God works, so we work.

God rests, so we rest.

Work and rest live in a symbiotic relationship. If you don’t learn how to rest well, you will never learn how to work well (and vice versa). After all, the opposite of work isn’t rest — it’s sleep. Work and rest are friends, not enemies. They are a bride and groom who come together to make a full, well-rounded life.

Sabbath isn’t just a day to not work; it’s a day to delight in what one Hebrew poet called “the work of our hands.” To delight in the life you’ve carved out in partnership with God, to delight in the world around you, and to delight in God himself. Sabbath is a day to pull up a chair, sink into it, look back over the work of the last six days, and just enjoy.

The word rested in Genesis 2 is shabat in Hebrew, where we get the word Sabbath. It essentially means “to stop” or “cease” or “be complete,” but it can also be translated “to celebrate.”

Jews have been practicing the art of Sabbath for millennia. We have a lot we can learn from them. They talk a lot about menuha — another Hebrew word that’s translated “rest,” but it’s a very specific kind of rest. It’s not just a nap on the couch. It’s a restfulness that’s also a celebration. It’s often translated “happiness.” And to the Jews, menuha is something you create. It’s not just that you stop working and sit on the couch for a day every week. It’s about cultivating an environment, an atmosphere to enjoy your life, your world, and your God. It’s more of a mode of being than a twenty-four-hour time slot.

We all need a little menuha once in a while. And that’s what the Sabbath is for.

The Sabbath is a day when God has my rapt attention.

It’s a day when I’m fully available to my family and friends.

The Sabbath is a day with no to-do list.

It’s a day when I don’t accomplish anything, and I don’t feel guilty.

It’s a day when my phone is off, my email is closed, and you can’t get ahold of me.

The Sabbath isn’t a day to buy or sell — to get more. It’s a day to enjoy what I already have.

It isn’t a day to be sad.

Because the Sabbath is a day for menuha — for the celebration of life in God’s very good world.

After six “days” of universe-sculpting work, God rested. And in doing so, he built a rhythm into creation itself. We work for six days, and then we rest for one. And this cadence of work and rest is just as vital to our humanness as food or water or sleep or oxygen. It’s mandatory for survival, to say nothing of flourishing. I’m not a machine. I can’t work seven days a week. I’m a human. All I can do is work for six days and then rest for one, just like the God whose image I bear.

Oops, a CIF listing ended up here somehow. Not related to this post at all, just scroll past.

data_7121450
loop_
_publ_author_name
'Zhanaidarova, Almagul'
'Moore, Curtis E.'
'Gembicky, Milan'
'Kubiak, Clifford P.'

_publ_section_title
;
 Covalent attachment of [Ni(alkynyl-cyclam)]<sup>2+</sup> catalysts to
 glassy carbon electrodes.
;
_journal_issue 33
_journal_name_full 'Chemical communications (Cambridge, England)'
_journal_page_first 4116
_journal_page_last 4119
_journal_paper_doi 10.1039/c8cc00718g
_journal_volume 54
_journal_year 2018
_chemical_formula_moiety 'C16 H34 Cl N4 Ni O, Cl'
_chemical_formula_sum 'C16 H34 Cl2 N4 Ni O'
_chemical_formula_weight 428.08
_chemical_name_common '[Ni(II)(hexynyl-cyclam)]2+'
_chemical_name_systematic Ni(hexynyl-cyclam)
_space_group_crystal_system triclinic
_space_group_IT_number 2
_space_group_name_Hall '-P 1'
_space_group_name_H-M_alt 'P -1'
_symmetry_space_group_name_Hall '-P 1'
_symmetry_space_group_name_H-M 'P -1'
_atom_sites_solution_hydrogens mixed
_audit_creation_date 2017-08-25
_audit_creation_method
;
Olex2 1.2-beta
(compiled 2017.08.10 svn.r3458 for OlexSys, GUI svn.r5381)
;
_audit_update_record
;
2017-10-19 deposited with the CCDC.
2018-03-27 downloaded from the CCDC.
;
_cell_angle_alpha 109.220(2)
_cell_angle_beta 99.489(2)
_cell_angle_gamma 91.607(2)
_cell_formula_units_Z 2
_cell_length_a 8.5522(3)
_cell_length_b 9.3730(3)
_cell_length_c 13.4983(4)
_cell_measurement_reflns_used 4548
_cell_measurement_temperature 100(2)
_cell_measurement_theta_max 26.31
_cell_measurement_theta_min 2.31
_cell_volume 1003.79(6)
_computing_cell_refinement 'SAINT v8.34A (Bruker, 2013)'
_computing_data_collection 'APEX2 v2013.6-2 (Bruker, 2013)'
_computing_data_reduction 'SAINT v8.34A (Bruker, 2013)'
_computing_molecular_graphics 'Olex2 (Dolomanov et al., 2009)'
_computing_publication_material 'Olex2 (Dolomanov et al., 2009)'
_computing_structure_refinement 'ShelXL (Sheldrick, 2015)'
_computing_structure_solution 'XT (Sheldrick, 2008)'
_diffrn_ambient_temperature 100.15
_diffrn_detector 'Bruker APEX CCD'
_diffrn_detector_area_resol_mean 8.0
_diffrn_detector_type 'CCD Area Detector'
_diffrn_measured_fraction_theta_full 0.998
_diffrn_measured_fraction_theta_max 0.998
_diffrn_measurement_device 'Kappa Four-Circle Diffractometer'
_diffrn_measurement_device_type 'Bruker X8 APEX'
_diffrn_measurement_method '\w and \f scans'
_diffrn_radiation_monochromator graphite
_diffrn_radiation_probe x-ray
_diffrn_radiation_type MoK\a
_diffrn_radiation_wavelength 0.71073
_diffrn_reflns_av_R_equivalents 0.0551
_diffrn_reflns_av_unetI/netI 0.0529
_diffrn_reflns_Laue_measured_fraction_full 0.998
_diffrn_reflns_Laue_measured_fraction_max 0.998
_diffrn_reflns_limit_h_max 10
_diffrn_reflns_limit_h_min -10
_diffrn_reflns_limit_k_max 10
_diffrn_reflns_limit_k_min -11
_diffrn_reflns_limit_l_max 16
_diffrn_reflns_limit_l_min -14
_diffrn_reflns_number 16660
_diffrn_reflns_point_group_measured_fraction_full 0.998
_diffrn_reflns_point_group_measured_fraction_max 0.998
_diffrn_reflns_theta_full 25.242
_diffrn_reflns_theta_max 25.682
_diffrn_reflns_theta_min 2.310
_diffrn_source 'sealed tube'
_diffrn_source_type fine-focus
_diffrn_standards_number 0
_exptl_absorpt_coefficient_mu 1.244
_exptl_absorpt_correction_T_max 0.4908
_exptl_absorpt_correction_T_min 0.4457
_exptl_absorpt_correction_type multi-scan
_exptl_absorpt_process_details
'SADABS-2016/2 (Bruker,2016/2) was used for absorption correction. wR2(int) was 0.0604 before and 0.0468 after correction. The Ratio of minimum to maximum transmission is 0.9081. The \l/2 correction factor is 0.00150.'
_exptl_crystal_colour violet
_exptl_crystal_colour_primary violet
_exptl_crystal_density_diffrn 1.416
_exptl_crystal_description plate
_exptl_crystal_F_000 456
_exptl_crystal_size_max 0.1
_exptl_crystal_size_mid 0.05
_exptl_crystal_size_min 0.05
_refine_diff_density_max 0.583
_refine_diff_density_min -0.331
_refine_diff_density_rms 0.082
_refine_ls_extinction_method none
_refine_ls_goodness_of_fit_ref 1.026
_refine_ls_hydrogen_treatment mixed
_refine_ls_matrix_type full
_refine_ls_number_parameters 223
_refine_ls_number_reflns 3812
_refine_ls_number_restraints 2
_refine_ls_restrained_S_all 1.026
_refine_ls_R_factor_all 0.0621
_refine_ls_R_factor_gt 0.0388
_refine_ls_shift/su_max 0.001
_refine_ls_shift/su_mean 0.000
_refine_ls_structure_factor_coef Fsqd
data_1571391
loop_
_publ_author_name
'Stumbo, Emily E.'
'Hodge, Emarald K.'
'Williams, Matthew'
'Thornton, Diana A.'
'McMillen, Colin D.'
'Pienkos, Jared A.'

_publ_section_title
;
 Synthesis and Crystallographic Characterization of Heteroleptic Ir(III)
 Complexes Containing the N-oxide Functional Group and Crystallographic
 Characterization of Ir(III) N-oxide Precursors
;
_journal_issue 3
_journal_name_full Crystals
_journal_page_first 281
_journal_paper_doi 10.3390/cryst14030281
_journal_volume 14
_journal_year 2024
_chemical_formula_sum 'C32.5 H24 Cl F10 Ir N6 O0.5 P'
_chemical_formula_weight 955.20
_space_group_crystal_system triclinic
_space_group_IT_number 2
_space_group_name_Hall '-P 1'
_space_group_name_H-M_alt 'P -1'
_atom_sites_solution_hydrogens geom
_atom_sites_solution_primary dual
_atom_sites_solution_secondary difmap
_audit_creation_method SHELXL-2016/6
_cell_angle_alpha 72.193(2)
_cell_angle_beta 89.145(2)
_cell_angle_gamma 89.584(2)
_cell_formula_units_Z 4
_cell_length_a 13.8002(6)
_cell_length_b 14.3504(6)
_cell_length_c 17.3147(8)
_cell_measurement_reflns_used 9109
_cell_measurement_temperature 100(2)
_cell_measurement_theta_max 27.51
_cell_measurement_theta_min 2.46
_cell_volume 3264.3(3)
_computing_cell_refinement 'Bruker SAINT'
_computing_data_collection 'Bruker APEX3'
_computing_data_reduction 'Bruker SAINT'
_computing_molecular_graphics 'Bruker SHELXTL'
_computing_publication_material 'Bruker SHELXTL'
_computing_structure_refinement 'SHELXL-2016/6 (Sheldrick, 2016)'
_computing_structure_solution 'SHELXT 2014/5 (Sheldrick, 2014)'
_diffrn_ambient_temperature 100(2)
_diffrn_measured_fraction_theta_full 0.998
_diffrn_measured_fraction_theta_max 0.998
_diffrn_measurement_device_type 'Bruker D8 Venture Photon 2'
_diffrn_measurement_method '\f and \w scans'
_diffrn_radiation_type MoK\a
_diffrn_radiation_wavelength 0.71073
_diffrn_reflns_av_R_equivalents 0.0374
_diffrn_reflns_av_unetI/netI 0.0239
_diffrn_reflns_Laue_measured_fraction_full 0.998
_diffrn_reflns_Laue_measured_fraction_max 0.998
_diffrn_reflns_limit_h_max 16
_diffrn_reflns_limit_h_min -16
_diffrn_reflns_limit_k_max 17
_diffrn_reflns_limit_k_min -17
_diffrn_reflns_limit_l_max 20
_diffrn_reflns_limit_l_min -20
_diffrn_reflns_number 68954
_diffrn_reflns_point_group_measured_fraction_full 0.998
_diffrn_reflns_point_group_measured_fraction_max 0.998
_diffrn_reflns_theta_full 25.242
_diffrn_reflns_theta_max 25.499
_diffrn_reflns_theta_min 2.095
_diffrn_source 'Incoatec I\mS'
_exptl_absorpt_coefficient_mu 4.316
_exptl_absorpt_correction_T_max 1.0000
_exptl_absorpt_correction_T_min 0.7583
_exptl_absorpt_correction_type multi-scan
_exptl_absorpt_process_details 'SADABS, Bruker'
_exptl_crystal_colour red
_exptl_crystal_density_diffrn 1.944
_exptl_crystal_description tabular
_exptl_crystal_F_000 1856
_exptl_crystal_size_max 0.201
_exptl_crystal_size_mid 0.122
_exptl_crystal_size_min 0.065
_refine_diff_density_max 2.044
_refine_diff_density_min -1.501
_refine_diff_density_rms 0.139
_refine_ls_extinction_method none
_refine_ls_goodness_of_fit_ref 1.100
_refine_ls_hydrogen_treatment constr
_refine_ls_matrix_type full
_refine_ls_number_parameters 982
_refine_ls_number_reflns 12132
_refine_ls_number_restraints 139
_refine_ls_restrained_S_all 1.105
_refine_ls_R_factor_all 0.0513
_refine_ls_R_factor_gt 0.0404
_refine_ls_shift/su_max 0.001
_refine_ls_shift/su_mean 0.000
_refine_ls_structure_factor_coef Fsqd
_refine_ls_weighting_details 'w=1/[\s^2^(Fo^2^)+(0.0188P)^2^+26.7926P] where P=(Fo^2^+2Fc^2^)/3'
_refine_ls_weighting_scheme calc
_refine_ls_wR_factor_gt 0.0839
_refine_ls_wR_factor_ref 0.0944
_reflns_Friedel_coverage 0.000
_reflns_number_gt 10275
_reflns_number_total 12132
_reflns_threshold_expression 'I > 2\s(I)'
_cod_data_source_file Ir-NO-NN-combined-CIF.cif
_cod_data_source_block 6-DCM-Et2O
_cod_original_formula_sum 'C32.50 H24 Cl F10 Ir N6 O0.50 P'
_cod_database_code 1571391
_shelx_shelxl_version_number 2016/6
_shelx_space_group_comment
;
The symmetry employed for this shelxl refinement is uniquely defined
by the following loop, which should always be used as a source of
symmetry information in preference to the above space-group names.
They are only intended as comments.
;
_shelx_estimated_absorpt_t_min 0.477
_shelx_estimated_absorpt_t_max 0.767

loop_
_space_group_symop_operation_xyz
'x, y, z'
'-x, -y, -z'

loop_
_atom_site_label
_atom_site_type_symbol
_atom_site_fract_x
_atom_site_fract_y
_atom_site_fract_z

After God rested, we read, “Then God blessed the seventh day and made it holy, because on it he rested from all the work of creating that he had done.”

There are two fascinating words here that we need to drill down on: blessed and holy.

The word bless is barak in Hebrew, pronounced like the [former] president. A barak, or a blessing, in the creation story is a life-giving ability to procreate — to make more life.

God baraked three times in Genesis.

First, God blessed the “living creatures” (the animal kingdom) and said, “Be fruitful and increase in number. Fill the earth.”

Then he blessed human and said the exact same thing, “Be fruitful and increase in number. Fill the earth.”

And then he “blessed the seventh day.” So he blesses the living creatures.

Then he blesses human.

Then he blesses, a day? How does that work?

The Sabbath has a life-giving ability to procreate — to fill the world up with life.

No matter how much you love your job or fine-tune your work/ life balance, by the end of the week, you’re tired. Your fuel cells are on empty. But rest refills us — with energy, creativity, vision, strength, optimism, buoyancy, clarity, and hope. Rest is life-giving.

Because God baraked the Sabbath day.

So that’s the first word. One more. Next we read that God made the Sabbath holy. In Hebrew, it’s this weighty, serious word — qadosh. Usually this word is used for God.

God is qadosh. He’s holy.

The rabbis make a big deal about the “principle of first mention,” which, put simply, means the first time you read a word in the Scriptures it’s kind of like a definition. It sets the stage for how you read the word all the way through.

Did you know that the first time you read the word qadosh in the Bible is right here? And what does God make holy?

Time.